"There are no set endings," says Thomas, the hero of David Mauk's and Brenda Mandabach's musical The Time Machine (directed by Justin Baldridge at The Acorn Theatre at Theatre Row). Based on the novel by H. G. Wells (who coined the term "time machine," by the way), this NYMF production is delightfully inventive, whimsical, exciting, and touching. That doesn't mean it's perfect, but it does mean it's a lovely adaptation of Wells's novel - and an enjoyable experience for theatre-goers who like plays with a little sci-fi, a little steampunk, and a little romance.
Broadway-alum Michael Hunsaker is brilliant as the young inventor (Thomas) who constructs the world's first time machine but faces ridicule and danger when he tries to show it to the 1900 World's Fair committee. Bright, brave, and refreshingly pure as a character, Hunsaker's Thomas has an enthusiasm and child-like sense of wonder that renders him immediately endearing. Coupled with Hunsaker's strong, forte vocals, it's a recipe for narrative success.
As Wenissa, the girl from the future who calls out to Thomas across 9,000 years, Bligh Voth is beautiful and resilient. Her purity of spirit matches that of Hunsaker's character, and her piercing vocals are more than a match for his. Meanwhile, Randal Keith (another powerhouse vocalist) is sufficiently despicable as the villainous Professor Dash, who has held a grudge against Thomas since college and can't seem to get over it, even 9,000 years down the road.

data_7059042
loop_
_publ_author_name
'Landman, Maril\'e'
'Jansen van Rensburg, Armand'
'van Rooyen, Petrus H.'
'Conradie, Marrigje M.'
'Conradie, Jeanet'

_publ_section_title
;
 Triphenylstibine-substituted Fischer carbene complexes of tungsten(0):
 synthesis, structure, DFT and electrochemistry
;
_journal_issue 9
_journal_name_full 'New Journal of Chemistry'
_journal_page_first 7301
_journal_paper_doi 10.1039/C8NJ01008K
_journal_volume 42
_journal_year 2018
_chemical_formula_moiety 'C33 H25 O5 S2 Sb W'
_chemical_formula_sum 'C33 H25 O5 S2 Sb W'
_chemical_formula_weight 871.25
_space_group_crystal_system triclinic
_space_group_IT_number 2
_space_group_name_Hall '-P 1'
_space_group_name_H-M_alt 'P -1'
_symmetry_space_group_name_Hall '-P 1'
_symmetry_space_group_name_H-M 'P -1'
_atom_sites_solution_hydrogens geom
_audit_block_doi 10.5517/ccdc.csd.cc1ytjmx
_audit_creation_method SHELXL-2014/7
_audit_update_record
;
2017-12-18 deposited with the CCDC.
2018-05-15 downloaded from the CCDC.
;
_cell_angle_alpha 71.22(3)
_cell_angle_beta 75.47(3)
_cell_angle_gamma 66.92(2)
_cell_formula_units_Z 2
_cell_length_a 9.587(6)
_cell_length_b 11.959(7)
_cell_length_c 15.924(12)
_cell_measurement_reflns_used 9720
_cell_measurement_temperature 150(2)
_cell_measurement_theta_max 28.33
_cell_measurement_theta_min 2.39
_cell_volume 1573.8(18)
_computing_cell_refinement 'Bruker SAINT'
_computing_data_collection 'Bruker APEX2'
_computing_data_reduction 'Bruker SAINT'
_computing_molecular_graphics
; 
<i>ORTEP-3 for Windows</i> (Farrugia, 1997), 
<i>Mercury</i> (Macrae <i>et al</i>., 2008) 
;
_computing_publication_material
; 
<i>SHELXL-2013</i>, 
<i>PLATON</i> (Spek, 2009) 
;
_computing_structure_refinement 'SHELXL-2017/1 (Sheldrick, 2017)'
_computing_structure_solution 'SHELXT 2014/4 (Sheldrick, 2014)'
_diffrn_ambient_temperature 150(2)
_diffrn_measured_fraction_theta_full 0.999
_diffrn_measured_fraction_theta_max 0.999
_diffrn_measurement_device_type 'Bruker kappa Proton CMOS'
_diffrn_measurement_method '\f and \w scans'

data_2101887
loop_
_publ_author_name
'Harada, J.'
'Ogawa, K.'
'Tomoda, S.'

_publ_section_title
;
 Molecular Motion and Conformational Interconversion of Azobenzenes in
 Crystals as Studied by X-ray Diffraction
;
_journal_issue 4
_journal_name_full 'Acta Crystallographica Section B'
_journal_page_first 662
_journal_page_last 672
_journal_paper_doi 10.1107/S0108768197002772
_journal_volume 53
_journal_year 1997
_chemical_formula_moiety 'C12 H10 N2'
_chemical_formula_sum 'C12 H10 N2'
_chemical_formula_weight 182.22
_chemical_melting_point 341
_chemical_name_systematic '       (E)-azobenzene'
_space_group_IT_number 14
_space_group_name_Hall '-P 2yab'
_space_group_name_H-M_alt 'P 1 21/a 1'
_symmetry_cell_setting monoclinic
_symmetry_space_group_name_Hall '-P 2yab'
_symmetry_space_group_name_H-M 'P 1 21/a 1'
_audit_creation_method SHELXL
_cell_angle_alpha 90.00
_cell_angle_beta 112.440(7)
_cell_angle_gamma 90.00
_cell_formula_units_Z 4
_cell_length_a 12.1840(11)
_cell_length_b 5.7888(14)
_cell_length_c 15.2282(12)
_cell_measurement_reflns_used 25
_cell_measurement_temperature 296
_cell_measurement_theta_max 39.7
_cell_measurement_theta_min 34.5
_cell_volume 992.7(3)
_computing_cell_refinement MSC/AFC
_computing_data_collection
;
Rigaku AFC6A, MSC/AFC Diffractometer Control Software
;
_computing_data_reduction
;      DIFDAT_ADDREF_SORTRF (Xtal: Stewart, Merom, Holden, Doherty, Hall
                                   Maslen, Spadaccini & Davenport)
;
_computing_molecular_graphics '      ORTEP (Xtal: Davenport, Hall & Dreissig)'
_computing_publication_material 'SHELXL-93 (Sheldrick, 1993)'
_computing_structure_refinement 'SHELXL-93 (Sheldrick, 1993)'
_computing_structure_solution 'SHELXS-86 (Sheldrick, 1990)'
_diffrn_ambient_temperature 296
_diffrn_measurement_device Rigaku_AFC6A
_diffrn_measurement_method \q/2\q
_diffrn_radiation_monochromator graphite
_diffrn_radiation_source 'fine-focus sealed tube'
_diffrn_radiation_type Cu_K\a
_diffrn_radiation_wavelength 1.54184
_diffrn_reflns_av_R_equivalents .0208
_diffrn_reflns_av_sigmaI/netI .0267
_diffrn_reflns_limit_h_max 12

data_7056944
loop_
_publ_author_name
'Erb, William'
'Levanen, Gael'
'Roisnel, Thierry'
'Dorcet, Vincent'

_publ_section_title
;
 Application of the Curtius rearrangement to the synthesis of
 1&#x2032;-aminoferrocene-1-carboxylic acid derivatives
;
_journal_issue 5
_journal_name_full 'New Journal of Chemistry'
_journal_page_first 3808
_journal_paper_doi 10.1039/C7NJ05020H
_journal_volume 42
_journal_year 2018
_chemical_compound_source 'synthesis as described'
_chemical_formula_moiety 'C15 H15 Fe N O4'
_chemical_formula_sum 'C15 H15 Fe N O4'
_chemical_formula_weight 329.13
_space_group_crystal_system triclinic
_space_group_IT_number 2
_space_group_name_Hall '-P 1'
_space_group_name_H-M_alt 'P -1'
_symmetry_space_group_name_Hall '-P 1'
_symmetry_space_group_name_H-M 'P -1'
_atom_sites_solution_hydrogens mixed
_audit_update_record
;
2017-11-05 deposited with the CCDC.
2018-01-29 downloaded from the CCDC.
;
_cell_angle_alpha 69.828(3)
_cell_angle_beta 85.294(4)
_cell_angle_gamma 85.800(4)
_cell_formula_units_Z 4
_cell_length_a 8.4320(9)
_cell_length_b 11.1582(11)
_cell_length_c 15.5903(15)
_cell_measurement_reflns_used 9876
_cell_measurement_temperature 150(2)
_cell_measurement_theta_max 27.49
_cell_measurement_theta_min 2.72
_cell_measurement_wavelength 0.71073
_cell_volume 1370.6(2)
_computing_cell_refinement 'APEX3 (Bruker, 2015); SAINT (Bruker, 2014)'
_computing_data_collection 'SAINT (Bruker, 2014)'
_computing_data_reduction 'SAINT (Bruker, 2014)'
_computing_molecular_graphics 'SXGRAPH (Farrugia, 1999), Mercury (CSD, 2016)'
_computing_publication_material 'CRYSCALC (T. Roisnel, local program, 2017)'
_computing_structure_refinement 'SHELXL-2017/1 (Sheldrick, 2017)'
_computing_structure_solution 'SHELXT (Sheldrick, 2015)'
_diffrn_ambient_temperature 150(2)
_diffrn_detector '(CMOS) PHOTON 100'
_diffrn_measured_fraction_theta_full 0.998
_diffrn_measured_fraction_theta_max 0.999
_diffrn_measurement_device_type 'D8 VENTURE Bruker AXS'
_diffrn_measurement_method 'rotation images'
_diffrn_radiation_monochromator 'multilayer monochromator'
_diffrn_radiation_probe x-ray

Aside from Hunsaker himself, the strongest element of The Time Machine is its delightful inventiveness: recycling actors and props in ever-new ways and visually portraying time travel (which is no easy feat) with finesse and a high degree of imagination. The time machine of the title is portrayed by three actors, wearing bronze-colored jumpsuits enhanced with fixtures like metallic cogs, masks, and wings.
Besides eliminating the need for a bulky (and no doubt costly) piece of machinery, this approach renders the time machine more of an actual character - nearly if not quite sentient - in the play. It also allows for more movement and expression in those scenes (some of the best moments of the whole show) when Thomas is traveling through time in his invention.
That being said, I felt the play dragged on a bit in a few places. There's a heck of a lot of singing, which, given that this is a musical after all, wouldn't be a problem if several of the songs (especially the many between Thomas and Wenissa) didn't seem to cover ground that previous songs had already been over. I also could have used a little more explanation about how the earth ended up being so weird 9,000 years in the future.
Despite its flaws, I found my attention - and my heart - firmly recaptured in the final moments of the show, when Thomas declares "there are no set endings," and determines to face his enemies once and for all. After that, he's traveling through time again in his wondrous machine, and I got chills.